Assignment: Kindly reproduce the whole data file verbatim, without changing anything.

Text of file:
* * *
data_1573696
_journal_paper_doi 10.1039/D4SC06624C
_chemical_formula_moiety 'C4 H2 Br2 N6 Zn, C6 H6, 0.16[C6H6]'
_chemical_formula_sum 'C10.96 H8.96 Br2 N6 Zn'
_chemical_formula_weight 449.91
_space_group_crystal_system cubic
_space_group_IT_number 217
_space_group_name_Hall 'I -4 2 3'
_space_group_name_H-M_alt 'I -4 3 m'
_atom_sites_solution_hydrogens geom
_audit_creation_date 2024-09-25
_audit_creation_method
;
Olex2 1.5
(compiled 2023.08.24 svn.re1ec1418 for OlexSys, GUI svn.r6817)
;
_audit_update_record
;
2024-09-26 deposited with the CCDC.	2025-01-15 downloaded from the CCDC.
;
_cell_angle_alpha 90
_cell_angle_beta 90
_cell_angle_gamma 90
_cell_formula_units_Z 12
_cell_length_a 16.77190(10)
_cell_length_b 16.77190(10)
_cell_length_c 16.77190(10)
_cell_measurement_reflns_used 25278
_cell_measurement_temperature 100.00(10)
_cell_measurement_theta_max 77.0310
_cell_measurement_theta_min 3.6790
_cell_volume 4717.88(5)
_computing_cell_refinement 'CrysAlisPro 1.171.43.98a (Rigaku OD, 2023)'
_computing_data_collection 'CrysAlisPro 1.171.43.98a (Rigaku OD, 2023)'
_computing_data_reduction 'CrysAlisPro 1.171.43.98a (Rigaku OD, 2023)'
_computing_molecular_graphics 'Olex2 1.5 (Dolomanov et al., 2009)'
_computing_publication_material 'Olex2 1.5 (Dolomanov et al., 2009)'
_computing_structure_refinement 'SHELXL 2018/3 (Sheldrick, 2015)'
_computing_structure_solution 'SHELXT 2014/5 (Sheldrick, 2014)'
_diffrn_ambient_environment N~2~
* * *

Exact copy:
data_1573696
_journal_paper_doi 10.1039/D4SC06624C
_chemical_formula_moiety 'C4 H2 Br2 N6 Zn, C6 H6, 0.16[C6H6]'
_chemical_formula_sum 'C10.96 H8.96 Br2 N6 Zn'
_chemical_formula_weight 449.91
_space_group_crystal_system cubic
_space_group_IT_number 217
_space_group_name_Hall 'I -4 2 3'
_space_group_name_H-M_alt 'I -4 3 m'
_atom_sites_solution_hydrogens geom
_audit_creation_date 2024-09-25
_audit_creation_method
;
Olex2 1.5
(compiled 2023.08.24 svn.re1ec1418 for OlexSys, GUI svn.r6817)
;
_audit_update_record
;
2024-09-26 deposited with the CCDC.	2025-01-15 downloaded from the CCDC.
;
_cell_angle_alpha 90
_cell_angle_beta 90
_cell_angle_gamma 90
_cell_formula_units_Z 12
_cell_length_a 16.77190(10)
_cell_length_b 16.77190(10)
_cell_length_c 16.77190(10)
_cell_measurement_reflns_used 25278
_cell_measurement_temperature 100.00(10)
_cell_measurement_theta_max 77.0310
_cell_measurement_theta_min 3.6790
_cell_volume 4717.88(5)
_computing_cell_refinement 'CrysAlisPro 1.171.43.98a (Rigaku OD, 2023)'
_computing_data_collection 'CrysAlisPro 1.171.43.98a (Rigaku OD, 2023)'
_computing_data_reduction 'CrysAlisPro 1.171.43.98a (Rigaku OD, 2023)'
_computing_molecular_graphics 'Olex2 1.5 (Dolomanov et al., 2009)'
_computing_publication_material 'Olex2 1.5 (Dolomanov et al., 2009)'
_computing_structure_refinement 'SHELXL 2018/3 (Sheldrick, 2015)'
_computing_structure_solution 'SHELXT 2014/5 (Sheldrick, 2014)'
_diffrn_ambient_environment N~2~